Bigger than moose, bigger than grizzly bears, buffalo are the biggest animals in North America.
And Badlands National Park is a place where the mighty bison still roam, offering the opportunity to see the iconic American giant on its native grassland plains.
Around 1200 buffalo live in the park and visitors can expect to get a good glimpse around the Pinnacles entrance station and along Sage Creek Rim Road down to Sage Creek Basin.
Before European settlement, there were tens of millions of buffalo living on the Great Plains. But they were nearly hunted to extinction in the late 1800s as the United States spread west. Today there’s only a few places where you can see them thrive again.
When I was there, buffalo could be seen along Sage Creek Rim Road, but not on the Badlands Scenic Loop Road. Several could be seen on consecutive days near the park’s Pinnacles entrance station on the road from Wall.
Most buffalo were a safe distance from the road, but on three occasions in 24 hours I experienced close encounters while driving. Twice a buffalo was grazing right on the side of the road and did not appear at all bothered by cars. I saw one person get out of their car and get much closer to one than I would for a picture. Just this year, a tourist in Yellowstone was gored by a buffalo. Keep a safe distance.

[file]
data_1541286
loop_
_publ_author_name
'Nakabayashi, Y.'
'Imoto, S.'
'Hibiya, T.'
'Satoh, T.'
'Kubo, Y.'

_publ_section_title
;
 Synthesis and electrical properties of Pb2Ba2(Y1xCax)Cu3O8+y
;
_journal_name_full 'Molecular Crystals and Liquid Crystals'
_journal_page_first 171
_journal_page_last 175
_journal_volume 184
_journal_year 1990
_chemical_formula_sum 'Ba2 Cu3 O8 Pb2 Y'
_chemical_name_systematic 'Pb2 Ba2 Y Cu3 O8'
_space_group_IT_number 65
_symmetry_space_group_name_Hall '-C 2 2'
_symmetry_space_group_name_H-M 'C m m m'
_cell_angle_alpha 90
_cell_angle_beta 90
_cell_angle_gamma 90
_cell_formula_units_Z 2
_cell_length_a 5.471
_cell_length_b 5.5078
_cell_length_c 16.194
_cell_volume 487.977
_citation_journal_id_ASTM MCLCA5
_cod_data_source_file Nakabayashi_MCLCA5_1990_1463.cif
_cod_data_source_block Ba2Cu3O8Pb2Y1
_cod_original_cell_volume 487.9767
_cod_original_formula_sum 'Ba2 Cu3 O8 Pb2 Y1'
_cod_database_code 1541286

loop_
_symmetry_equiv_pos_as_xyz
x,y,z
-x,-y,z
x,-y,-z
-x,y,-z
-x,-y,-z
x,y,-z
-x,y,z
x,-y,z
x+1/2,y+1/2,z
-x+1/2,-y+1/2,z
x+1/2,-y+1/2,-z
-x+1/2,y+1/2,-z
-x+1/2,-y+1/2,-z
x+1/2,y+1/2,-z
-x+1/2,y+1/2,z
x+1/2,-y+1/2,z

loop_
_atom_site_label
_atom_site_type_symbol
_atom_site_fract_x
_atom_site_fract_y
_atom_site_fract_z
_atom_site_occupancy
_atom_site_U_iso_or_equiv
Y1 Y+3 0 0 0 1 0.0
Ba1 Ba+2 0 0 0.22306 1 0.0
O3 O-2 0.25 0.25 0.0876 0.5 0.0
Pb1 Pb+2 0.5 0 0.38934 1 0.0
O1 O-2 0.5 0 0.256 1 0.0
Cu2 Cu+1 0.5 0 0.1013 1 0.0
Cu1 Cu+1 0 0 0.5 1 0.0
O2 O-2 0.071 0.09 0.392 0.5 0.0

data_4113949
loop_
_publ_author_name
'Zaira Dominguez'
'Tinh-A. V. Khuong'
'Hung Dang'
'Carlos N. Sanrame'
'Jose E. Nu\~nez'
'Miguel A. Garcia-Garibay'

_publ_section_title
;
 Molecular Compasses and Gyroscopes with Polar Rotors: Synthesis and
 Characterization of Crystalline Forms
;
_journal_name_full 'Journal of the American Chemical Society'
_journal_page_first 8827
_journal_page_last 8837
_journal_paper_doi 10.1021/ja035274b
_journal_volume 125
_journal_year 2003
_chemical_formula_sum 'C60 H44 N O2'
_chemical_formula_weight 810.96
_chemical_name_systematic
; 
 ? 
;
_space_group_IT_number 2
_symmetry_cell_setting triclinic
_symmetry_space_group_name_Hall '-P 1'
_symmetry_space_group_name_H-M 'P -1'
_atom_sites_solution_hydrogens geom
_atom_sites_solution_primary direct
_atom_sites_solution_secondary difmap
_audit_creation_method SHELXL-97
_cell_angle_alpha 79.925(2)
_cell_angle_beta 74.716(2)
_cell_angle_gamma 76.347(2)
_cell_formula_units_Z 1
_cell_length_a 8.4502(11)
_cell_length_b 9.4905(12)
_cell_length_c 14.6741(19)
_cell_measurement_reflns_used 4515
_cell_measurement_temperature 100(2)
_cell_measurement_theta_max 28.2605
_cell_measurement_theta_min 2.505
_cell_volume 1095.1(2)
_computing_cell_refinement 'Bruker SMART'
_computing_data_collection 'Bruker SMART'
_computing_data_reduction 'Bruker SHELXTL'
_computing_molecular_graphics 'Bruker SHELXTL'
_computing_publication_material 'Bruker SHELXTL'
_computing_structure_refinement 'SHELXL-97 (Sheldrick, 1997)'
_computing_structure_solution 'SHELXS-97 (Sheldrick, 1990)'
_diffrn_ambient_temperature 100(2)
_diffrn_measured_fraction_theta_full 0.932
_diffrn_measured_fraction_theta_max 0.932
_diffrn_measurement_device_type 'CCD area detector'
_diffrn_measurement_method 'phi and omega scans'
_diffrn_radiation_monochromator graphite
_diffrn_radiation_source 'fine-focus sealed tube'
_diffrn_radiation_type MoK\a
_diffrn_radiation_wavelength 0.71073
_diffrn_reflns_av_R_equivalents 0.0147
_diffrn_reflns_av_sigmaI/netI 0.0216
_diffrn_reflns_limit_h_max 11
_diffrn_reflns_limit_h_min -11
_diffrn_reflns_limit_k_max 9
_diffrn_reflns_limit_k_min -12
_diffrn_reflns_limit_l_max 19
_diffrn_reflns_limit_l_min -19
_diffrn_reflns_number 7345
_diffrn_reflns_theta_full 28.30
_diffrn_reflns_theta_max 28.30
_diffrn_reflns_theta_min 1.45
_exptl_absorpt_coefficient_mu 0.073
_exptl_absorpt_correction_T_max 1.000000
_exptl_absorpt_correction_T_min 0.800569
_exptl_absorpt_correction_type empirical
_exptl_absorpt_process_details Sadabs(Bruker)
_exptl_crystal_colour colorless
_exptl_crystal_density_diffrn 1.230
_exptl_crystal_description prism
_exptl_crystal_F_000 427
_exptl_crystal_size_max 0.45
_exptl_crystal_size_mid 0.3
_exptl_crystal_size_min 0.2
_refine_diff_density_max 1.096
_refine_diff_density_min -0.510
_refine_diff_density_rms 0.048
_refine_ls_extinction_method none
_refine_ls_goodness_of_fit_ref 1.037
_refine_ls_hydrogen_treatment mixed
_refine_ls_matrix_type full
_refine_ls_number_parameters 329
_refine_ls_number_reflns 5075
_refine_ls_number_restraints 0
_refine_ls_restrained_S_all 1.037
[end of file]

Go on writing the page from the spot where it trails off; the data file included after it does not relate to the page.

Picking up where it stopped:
SOUTH DAKOTA BISON
South Dakota is proud to host more free-roaming buffalo on public lands than any other state.
Another large population can be found at Custer State Park and Wind Cave National Park in the Black Hills. The bison in the Black Hills outnumber the bison at Badlands National Park.
Besides the bison, wildlife in the park is abundant. There’s a prairie dog colony that stretches for miles. Bighorn sheep are common. I saw a dozen mule deer -all with huge antlers – sprinting across the prairie.
I also saw pronghorn antelope, sage hen, porcupine, and a fox. All within 24 hours. As always, the best time to see wildlife is early in the morning and late in the evening. A drive soon after dark can be productive too, just drive extra slow.
My Badlands trip was part of a greater summer road trip to South Dakota and Wyoming. Find more stories here.